TCHRD doubts China’s sincerity in signing ICCPR

The Tibetan Centre for Human Rights and Democracy (TCHRD) welcomes China’s signing of the International Covenant on Civil and Political Rights (ICCPR) on October 5 but expresses reservation at both China’s sincerity and the efficacy of this action in improving the human rights situation in Tibet and in China.

China’s decision to sign the ICCPR appears to be a response to persistent international pressure on the Chinese government to uphold international human rights standards, culminating in the recent visit of the UN High Commissioner for Human Rights, Mrs. Mary Robinson, to China. “We are concerned that the signing of the ICCPR is another political manoeuvre by the Chinese government to deflect attention from its deteriorating human rights record,” said Lobsang Nyandak, Executive Director of TCHRD. The signing of the International Covenant on Economic, Social and Cultural Rights (ICESCR) in October 1997 was similarly timed to coincide with the visit by Chinese President Jiang Zemin to the USA.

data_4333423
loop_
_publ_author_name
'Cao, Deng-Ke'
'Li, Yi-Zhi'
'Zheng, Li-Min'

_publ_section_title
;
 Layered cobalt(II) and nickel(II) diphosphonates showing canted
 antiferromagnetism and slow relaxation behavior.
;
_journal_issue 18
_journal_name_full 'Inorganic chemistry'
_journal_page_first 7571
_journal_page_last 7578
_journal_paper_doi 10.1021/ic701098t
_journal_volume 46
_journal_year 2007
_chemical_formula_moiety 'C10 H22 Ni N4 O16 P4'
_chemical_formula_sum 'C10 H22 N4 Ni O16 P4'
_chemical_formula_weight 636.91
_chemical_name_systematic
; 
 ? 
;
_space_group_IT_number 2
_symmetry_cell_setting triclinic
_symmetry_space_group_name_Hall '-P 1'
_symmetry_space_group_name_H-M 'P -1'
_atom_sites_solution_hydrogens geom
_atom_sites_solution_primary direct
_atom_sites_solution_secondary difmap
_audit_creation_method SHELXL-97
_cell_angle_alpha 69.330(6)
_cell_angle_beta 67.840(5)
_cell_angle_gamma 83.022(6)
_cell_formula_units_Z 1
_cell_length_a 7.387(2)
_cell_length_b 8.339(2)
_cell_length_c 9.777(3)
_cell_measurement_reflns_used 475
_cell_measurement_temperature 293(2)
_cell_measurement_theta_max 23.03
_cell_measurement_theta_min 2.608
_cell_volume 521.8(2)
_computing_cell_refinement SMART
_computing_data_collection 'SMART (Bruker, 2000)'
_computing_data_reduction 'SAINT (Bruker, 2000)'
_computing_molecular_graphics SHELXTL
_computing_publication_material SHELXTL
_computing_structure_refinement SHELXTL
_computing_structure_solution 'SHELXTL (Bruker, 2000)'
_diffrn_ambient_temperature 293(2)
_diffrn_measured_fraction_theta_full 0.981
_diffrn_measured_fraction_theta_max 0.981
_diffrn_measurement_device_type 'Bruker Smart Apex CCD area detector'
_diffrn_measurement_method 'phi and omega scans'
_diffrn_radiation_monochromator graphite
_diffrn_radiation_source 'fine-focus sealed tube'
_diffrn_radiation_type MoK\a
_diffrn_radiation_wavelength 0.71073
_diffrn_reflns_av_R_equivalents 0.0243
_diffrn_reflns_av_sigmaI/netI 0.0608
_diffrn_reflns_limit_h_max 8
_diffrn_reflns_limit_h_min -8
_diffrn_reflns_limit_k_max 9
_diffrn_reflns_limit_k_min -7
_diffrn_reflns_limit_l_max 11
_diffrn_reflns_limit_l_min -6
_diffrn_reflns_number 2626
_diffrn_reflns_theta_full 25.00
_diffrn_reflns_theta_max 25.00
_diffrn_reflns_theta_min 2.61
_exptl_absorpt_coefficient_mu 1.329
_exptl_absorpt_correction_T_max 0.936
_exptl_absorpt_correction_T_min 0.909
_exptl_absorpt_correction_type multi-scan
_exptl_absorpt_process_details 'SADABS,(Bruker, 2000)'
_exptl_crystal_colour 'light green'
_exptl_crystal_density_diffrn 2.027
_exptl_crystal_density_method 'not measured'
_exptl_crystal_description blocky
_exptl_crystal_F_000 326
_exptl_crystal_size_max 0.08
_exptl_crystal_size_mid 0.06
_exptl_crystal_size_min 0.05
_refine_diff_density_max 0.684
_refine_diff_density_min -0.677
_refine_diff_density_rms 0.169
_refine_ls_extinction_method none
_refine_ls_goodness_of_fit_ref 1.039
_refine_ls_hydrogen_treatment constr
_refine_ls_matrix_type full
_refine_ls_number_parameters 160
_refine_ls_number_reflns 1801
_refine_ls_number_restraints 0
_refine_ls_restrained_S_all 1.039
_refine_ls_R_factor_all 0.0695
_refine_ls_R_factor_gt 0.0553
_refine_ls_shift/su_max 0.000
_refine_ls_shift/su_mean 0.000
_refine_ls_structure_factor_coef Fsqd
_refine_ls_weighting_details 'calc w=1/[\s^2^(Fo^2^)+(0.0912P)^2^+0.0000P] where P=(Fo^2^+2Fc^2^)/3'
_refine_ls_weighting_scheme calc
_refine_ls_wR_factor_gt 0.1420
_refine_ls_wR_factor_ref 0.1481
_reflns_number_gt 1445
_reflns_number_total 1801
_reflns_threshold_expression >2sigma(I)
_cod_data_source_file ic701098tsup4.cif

Despite having signed that covenant one year ago, China has yet to ratify the ICESCR and thereby become legally bound by its provisions. China’s latest gesture in signing the ICCPR does not guarantee that its provisions will be upheld. “If China genuinely intends to abide by these covenants, they would ratify the instruments,” said Lobsang Nyandak.

With the signing of the ICCPR, China has now signed and ratified eleven international instruments. In spite of this, gross human rights violations continue in Tibet and in China. In November 1988, a month after China ratified the UN Convention Against Torture, a member of the Chinese delegation at the UN General Assembly stated “China will implement in good faith its obligations undertaken in the Convention”. Six months later Dawa Tsering, 22 year old political prisoner was tortured to death in Prison and since then 65 Tibetans have died due to torture.

On November 28, 1997, during his visit to Canada, Jiang Zemin, declared: “Freedom of speech and expression is totally different from the attempt or deliberate attempt to create chaos, endangering the safety of government operation”. The statement makes it evident that the Chinese Government is not prepared to tolerate freedom of expression where it provokes dissent from the official government line. It is a major challenge for China to allow its people to enjoy the fundamental rights guaranteed by the ICCPR.
“It is hard to believe that a country which has to date shown little tolerance for freedom of speech, freedom of assembly and fair trial, will abide by the provisions of the ICCPR”, said Lobsang Nyandak.

to top